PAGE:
A new report on the future of Indian Point Energy Center commissioned by the Business Council of Westchester warns the plant’s closure could result in more than 3,000 jobs lost and more than $11.5 billion in lost economic output in the downstate region over a 20-year period.
The report, authored by Howard J. Axelrod, president of Albany-based consulting firm Energy Strategies Inc., also concludes that electricity rates would increase by 6.3 percent should Indian Point be replaced by an equivalent amount of natural-gas generation, which he said would result in consumers paying $374 million more in electricity costs annually.
The Buchanan nuclear power plant, owned by Entergy Corp., has been the subject of much discussion after the New York Independent System Operator (NYISO) and the New York State Energy Planning Board issued reports earlier this month that disagreed over whether the state could meet peak capacity requirements without Indian Point.
Entergy has applied for license renewals for the plant’s two nuclear reactors with the U.S. Nuclear Regulatory Commission, with the current licenses expiring in 2013 and 2015.
Axelrod discussed the report at a Sept. 7 panel discussion held at the Hilton Westchester in Rye Brook, and sponsored by the Business Council and the Westchester Business Alliance, which includes the Building and Realty Institute, the Construction Industry Council, and the Hudson Gateway Association of Realtors.
Entergy is a member of the Business Council, but Axelrod said the company had no role in the drafting of the report, with the exception of providing employment and salary figures.
“Without Indian Point, our reliability will be seriously impacted,” Axelrod said, noting that no new generators or transmission lines are currently under construction in the Hudson Valley.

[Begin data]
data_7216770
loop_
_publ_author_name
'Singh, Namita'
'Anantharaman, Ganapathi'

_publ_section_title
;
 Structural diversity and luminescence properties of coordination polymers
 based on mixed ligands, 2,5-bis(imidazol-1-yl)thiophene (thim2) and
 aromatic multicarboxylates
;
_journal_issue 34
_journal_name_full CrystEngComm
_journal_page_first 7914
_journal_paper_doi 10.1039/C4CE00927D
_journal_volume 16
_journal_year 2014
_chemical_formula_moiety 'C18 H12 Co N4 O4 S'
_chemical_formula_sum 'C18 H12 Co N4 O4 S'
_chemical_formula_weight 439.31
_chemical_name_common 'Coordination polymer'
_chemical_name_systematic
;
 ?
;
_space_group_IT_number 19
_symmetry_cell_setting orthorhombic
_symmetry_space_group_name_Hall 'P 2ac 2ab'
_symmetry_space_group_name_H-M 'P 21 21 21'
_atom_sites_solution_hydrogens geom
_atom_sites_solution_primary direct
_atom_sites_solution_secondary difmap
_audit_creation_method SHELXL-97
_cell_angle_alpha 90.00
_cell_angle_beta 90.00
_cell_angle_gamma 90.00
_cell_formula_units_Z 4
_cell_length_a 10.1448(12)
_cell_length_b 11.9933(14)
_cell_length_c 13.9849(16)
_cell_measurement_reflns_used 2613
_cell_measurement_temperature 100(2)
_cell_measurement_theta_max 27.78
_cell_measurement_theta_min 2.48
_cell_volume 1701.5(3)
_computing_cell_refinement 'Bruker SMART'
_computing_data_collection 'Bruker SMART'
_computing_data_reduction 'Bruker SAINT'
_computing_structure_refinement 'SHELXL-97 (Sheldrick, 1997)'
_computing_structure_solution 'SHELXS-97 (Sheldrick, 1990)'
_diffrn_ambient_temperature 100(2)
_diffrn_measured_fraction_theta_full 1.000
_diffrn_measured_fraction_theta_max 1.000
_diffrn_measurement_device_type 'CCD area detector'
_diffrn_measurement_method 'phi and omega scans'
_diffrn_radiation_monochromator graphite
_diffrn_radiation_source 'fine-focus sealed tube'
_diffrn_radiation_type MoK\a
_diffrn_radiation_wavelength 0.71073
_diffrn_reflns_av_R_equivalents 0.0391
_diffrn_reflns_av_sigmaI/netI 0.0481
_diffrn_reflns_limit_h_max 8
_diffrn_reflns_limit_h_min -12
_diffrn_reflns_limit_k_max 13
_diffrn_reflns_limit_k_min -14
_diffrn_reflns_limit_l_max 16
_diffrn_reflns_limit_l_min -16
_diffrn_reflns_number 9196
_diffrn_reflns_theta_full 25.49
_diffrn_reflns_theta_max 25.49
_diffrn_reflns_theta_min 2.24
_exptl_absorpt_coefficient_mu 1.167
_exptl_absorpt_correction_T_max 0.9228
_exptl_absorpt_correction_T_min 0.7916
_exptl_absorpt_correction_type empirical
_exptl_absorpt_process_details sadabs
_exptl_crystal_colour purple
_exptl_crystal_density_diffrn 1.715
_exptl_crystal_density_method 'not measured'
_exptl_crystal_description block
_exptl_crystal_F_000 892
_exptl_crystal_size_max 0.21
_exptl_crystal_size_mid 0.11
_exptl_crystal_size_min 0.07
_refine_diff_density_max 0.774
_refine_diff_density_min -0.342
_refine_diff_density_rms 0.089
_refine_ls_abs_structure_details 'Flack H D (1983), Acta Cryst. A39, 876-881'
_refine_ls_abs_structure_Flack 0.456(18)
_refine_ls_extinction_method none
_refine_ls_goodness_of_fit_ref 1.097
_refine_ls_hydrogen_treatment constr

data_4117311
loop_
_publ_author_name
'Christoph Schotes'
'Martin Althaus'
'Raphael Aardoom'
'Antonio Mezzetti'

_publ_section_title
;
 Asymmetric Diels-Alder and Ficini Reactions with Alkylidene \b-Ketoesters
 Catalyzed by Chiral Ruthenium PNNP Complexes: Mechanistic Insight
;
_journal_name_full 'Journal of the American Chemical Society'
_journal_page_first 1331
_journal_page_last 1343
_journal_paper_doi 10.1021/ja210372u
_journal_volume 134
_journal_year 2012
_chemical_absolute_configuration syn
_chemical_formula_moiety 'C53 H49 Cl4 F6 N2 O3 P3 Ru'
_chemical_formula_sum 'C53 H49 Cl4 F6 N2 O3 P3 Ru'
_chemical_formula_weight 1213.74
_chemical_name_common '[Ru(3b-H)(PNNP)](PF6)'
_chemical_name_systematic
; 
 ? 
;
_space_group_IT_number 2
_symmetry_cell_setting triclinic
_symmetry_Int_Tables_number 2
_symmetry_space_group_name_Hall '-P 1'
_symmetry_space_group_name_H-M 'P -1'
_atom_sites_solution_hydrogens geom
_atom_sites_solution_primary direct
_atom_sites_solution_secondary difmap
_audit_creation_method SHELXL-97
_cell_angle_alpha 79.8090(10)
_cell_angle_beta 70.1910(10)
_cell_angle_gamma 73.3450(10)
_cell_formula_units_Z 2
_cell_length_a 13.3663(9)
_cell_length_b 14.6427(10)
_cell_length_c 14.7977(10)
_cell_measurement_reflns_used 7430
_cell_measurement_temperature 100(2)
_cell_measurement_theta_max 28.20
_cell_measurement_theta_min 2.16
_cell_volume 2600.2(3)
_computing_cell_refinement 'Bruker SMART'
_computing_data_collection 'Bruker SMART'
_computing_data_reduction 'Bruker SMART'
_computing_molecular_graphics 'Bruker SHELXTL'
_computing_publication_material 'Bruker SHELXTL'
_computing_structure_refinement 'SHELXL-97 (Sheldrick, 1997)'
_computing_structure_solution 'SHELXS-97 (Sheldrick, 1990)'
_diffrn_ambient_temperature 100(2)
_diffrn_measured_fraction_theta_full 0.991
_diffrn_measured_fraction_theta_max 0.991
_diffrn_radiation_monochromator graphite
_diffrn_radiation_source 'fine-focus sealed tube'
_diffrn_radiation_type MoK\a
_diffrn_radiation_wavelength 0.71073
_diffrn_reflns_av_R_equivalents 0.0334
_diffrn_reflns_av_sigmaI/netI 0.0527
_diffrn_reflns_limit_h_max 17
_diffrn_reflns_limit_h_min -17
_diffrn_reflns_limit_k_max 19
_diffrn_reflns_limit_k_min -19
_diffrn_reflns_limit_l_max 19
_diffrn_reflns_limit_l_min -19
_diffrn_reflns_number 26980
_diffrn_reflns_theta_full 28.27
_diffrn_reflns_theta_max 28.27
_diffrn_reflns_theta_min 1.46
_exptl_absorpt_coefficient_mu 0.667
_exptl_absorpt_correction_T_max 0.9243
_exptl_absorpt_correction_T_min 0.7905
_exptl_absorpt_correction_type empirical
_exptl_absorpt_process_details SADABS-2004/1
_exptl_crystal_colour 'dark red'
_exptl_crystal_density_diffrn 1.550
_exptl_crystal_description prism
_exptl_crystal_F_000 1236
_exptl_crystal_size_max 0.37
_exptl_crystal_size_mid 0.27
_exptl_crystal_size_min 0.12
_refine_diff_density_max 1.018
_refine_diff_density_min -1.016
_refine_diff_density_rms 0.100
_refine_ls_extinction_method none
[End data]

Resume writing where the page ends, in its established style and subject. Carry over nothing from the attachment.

The probability for “significant electrical outages” could increase by 280 percent by 2020 without Indian Point, the report states.
Axelrod himself penned a similar report on the future of Indian Point four years ago. In the time since, “nothing has been done” that could serve to replace the 2,065 megawatts generated at Indian Point, he said.
Moreover, he said, there is little incentive for developers to submit proposals for new generators or transmission lines with the plant’s future yet to be determined.
“Who’s going to invest now … until we know for certain whether it’s going to operate or not,” he said.
The only certainty, he said, is that more than 3,000 jobs would be lost if the plant were to close.
Entergy has 1,200 full-time employees at Indian Point, in addition to about 200 contractors who work at the site on a daily basis.
Additionally, Axelrod said thousands of jobs in the surrounding areas depend on Indian Point.
The report also notes that Entergy pays roughly $75 million a year in property taxes and related fees to the state, in addition to contributing about $2 million annually to local charities.